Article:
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Cyber security spotlight on... Cevn Vibert, Institute of Measurement and Control

Joining the profession

02:30 Thursday, 14 October 2021

UK Cyber Security Council

Cevn Vibert is chair of the Cyber SIG (Special Interest Group) for the Institute of Measurement and Control. He has spent over 30 years in Industrial Control Systems (ICS/IACS/IIOT) and has been “industrial cyber”-focused for the last 20 of those; during his career he has launched and managed major UK Critical Infrastructure security projects and solutions, and cyber and physical security demo labs. As part of our “Cyber Spotlight” series of interviews, we asked Cevn for his thoughts on aspects of the cyber security sector.

Using ten words or fewer, sum up the UK’s current cyber security capabilities in your view.

Work in progress.

What advice would you give someone considering a career in cyber security?

I’d say: decide on your current dream, follow that dream, discover more, and change as needed. There are endless paths to follow. Choose aspects you both enjoy and are good at, then ask the community for advice.

What could be done to actively strengthen cyber security skills within the UK?

I'd like to see greater provision of cyber apprenticeships. I’d like to see mobile ‘cyber buses’, actively taking the word out onto the streets and into organisations. I’d also like to see far more interconnectivity and joined-up thinking between groups of vendors, end users, systems integrators, government organisations and academia. For example, academia struggles with funding to get gadgets, vendors struggle to get the right kind of third party views and independent external input, end users struggle with resources, SIs struggle with resources and funding. If groups want to test real world cyber security, then how do they do this with appropriate budgets and a useful timescales? How can we securely network these resources together in an independently managed fashion? If a university needs devices from four different vendors, can they connect to them securely over this managed network and could they do this either for free or via an annual subscription?

Cyber security, physical security and operation security and resilience gamification should be much more widespread and accessible in a modular fashion. Multiple groups running security scenarios working as disparate-role teams have shown enormous benefit in cross-enterprise awareness.

Cyber security culture needs to be as high on the corporate agenda as health and safety. In some instances it is interlinked.

I’d also like to see clearer career pathways for practitioners; we need to avoid losing people because they don’t see where their next career opportunity is coming from, or can’t engage with mentors or peers.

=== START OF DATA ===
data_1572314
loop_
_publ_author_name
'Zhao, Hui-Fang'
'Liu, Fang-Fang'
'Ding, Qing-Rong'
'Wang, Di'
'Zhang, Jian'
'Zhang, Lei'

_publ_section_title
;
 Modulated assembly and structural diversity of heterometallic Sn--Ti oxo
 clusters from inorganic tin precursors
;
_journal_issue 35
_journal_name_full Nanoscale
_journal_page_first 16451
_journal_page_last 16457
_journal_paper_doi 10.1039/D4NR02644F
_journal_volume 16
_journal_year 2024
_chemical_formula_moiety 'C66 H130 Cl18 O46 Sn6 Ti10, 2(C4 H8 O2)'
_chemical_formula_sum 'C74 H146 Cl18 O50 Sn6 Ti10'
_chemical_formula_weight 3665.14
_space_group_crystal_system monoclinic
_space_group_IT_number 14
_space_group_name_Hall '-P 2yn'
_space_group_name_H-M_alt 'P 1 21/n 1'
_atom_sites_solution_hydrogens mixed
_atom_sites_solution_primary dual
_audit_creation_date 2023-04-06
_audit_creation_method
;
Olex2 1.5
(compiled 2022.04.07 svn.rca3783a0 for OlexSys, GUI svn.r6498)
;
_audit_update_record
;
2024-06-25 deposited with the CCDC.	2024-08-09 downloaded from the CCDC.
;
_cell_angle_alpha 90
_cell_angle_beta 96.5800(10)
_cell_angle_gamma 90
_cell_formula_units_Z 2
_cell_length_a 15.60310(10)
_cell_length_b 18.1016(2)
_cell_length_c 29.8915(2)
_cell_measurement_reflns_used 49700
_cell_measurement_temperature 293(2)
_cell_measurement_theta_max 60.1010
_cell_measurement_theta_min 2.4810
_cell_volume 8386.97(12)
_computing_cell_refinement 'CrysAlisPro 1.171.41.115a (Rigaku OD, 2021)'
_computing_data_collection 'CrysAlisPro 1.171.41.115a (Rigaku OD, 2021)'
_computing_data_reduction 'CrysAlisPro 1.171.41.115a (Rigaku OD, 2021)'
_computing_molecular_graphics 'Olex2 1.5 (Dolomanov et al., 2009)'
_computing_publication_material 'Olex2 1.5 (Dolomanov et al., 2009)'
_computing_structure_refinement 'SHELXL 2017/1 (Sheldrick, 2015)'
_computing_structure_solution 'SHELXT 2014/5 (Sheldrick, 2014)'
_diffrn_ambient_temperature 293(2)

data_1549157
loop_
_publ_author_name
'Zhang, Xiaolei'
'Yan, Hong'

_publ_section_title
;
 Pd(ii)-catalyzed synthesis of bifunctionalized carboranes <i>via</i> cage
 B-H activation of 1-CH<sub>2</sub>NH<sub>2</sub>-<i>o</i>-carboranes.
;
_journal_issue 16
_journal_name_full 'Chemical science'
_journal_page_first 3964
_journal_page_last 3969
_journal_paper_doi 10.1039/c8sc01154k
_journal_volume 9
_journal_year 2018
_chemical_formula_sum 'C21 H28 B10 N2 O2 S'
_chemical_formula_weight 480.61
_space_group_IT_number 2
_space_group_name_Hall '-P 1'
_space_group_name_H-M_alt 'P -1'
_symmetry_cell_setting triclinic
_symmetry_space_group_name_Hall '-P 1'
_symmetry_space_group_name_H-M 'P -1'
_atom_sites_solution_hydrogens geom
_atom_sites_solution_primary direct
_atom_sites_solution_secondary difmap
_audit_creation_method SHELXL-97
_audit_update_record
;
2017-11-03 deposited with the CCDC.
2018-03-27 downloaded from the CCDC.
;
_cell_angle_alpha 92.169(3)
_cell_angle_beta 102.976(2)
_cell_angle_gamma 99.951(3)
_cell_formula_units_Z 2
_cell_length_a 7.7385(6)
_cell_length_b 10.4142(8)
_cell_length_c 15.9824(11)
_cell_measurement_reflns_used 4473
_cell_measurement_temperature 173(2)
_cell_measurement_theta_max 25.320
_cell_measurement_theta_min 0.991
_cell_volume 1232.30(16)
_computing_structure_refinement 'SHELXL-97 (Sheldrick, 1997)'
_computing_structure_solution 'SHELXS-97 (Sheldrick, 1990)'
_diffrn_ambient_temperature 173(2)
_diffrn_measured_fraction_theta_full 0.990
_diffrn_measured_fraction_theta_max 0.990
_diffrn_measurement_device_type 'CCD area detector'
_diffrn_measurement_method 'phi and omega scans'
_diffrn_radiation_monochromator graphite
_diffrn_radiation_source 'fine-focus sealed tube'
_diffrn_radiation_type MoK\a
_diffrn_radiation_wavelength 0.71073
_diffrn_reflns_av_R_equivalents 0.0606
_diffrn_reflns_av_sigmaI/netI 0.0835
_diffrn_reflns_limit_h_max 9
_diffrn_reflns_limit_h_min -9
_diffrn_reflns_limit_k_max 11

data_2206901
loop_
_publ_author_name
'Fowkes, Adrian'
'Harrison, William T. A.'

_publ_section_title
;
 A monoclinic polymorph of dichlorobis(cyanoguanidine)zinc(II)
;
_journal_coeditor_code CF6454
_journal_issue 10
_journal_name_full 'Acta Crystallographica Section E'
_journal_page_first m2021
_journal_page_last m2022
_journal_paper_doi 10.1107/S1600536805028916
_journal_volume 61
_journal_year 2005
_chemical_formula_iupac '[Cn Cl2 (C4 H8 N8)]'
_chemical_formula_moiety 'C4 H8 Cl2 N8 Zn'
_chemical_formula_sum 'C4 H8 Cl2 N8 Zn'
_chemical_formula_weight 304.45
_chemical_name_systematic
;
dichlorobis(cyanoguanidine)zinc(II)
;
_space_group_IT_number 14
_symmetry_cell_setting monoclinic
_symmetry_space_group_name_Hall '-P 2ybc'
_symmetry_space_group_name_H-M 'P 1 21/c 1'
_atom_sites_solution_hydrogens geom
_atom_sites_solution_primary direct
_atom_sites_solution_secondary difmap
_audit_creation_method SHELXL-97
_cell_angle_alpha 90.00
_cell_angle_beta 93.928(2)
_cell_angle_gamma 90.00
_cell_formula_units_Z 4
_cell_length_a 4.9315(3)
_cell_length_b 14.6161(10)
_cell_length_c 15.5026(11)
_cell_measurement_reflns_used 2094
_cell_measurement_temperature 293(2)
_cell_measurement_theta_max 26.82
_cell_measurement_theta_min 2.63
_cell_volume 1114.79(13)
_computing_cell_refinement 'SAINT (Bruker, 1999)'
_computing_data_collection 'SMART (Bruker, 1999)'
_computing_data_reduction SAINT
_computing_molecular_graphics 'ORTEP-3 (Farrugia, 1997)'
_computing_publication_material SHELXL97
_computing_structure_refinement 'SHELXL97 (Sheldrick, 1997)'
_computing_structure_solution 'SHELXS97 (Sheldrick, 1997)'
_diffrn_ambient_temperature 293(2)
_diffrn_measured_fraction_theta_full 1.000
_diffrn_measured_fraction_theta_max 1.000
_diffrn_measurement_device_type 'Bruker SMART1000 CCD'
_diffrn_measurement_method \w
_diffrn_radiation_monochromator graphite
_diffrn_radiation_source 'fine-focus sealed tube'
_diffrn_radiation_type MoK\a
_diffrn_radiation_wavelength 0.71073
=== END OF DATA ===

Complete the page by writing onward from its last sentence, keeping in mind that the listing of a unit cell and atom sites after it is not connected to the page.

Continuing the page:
What's the role of the InstMC’s Cyber SIG?

In keeping with the purpose of the Institute itself, the role of the SIG is thought leadership, knowledge and experience-sharing and guidance. It’s important that we keep in mind our opportunity to help change some elements of the world for the better.

What do you see as the biggest cyber issues facing the UK?

I could speak for hours – and often do, at conferences – on these very subjects. For me there are several very definite themes, encompassing education, recognition, certification, risk and impact management. We have some way to go but the pace of improvement is dramatically accelerating.

We need better education at for all, at all levels, with sensible recognition certificates. By this I mean that cyber education needs to be appropriate to the level of ‘student’, that it needs to cover the right subject matter, and access to that education needs to come at the right price. Completing a curriculum needs to result in an appropriate certification for all ages and all organisational levels. And by that, I mean from primary school kids up to chief executives.

We also need to acknowledge that people new to the sector gain experience very quickly, especially at the start, and, we need to acknowledge those experiences that they gain; I’ve thought about an ‘experience badge’ system to promote the reality of experience, not just certification.

What do you find to be the most common misconceptions people have about working in cyber security?

For me, there are very specific misconceptions, notably that Industrial Cyber is the same as IT Cyber. They aren’t apples and apples; they are apples and pears. For example, you need to do some good research before doing a pen test on an industrial system. Organisational seniors (CxOs) need to fully understand impacts and be properly informed of the risks and of the mitigations proposed.

Another misconception is that cyber security is all about being a hacker. There are actually thousands of roles across all disciplines, and new entrants can always find roles and then adapt to fit new skills and most enjoyment.

The purpose of the Institute of Measurement and Control is to promote best practices and shared knowledge of Industrial Cyber Security in applications, industries and infrastructures. The Institute was one of the founding members of the Cyber Security Council, having been involved in the formation project. The Institute’s Cyber Special Interest Group(SIG) is one of the fastest growing groups in the Institute.